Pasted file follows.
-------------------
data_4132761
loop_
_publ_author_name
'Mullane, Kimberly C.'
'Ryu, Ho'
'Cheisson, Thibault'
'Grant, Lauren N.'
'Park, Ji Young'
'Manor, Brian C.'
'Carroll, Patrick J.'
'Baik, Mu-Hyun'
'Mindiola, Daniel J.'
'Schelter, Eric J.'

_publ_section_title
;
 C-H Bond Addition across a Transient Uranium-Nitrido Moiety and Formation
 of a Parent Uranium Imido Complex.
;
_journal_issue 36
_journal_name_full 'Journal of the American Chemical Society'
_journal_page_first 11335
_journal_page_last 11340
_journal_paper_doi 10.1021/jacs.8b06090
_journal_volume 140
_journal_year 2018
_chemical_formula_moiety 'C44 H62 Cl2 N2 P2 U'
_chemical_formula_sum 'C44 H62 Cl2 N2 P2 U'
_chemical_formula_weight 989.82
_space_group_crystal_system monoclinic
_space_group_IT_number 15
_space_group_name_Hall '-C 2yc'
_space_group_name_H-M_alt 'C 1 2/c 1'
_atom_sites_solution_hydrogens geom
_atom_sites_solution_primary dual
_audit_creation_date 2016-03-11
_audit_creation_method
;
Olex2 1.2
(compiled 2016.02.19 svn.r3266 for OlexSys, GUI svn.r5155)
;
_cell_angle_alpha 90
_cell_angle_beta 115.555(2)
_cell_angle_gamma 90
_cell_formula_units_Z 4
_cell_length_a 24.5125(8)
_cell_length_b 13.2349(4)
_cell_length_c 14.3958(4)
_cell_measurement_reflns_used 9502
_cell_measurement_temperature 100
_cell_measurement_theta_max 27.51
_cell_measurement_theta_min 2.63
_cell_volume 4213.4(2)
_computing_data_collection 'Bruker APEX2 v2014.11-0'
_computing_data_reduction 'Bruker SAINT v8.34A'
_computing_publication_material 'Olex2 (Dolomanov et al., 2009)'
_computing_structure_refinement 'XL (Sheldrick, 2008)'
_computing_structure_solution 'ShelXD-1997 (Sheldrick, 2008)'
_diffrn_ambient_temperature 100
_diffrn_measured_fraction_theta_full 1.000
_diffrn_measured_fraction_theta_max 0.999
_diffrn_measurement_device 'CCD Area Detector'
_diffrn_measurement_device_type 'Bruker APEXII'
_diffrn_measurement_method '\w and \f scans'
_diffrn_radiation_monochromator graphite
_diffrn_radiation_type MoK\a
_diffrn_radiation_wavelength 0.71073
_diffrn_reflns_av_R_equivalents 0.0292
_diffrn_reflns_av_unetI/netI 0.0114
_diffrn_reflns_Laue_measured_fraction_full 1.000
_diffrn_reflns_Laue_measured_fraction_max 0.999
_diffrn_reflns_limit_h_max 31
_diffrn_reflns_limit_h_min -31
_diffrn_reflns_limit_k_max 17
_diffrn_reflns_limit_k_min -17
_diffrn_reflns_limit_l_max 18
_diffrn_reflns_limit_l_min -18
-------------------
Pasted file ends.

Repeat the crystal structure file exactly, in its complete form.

data_4132761
loop_
_publ_author_name
'Mullane, Kimberly C.'
'Ryu, Ho'
'Cheisson, Thibault'
'Grant, Lauren N.'
'Park, Ji Young'
'Manor, Brian C.'
'Carroll, Patrick J.'
'Baik, Mu-Hyun'
'Mindiola, Daniel J.'
'Schelter, Eric J.'

_publ_section_title
;
 C-H Bond Addition across a Transient Uranium-Nitrido Moiety and Formation
 of a Parent Uranium Imido Complex.
;
_journal_issue 36
_journal_name_full 'Journal of the American Chemical Society'
_journal_page_first 11335
_journal_page_last 11340
_journal_paper_doi 10.1021/jacs.8b06090
_journal_volume 140
_journal_year 2018
_chemical_formula_moiety 'C44 H62 Cl2 N2 P2 U'
_chemical_formula_sum 'C44 H62 Cl2 N2 P2 U'
_chemical_formula_weight 989.82
_space_group_crystal_system monoclinic
_space_group_IT_number 15
_space_group_name_Hall '-C 2yc'
_space_group_name_H-M_alt 'C 1 2/c 1'
_atom_sites_solution_hydrogens geom
_atom_sites_solution_primary dual
_audit_creation_date 2016-03-11
_audit_creation_method
;
Olex2 1.2
(compiled 2016.02.19 svn.r3266 for OlexSys, GUI svn.r5155)
;
_cell_angle_alpha 90
_cell_angle_beta 115.555(2)
_cell_angle_gamma 90
_cell_formula_units_Z 4
_cell_length_a 24.5125(8)
_cell_length_b 13.2349(4)
_cell_length_c 14.3958(4)
_cell_measurement_reflns_used 9502
_cell_measurement_temperature 100
_cell_measurement_theta_max 27.51
_cell_measurement_theta_min 2.63
_cell_volume 4213.4(2)
_computing_data_collection 'Bruker APEX2 v2014.11-0'
_computing_data_reduction 'Bruker SAINT v8.34A'
_computing_publication_material 'Olex2 (Dolomanov et al., 2009)'
_computing_structure_refinement 'XL (Sheldrick, 2008)'
_computing_structure_solution 'ShelXD-1997 (Sheldrick, 2008)'
_diffrn_ambient_temperature 100
_diffrn_measured_fraction_theta_full 1.000
_diffrn_measured_fraction_theta_max 0.999
_diffrn_measurement_device 'CCD Area Detector'
_diffrn_measurement_device_type 'Bruker APEXII'
_diffrn_measurement_method '\w and \f scans'
_diffrn_radiation_monochromator graphite
_diffrn_radiation_type MoK\a
_diffrn_radiation_wavelength 0.71073
_diffrn_reflns_av_R_equivalents 0.0292
_diffrn_reflns_av_unetI/netI 0.0114
_diffrn_reflns_Laue_measured_fraction_full 1.000
_diffrn_reflns_Laue_measured_fraction_max 0.999
_diffrn_reflns_limit_h_max 31
_diffrn_reflns_limit_h_min -31
_diffrn_reflns_limit_k_max 17
_diffrn_reflns_limit_k_min -17
_diffrn_reflns_limit_l_max 18
_diffrn_reflns_limit_l_min -18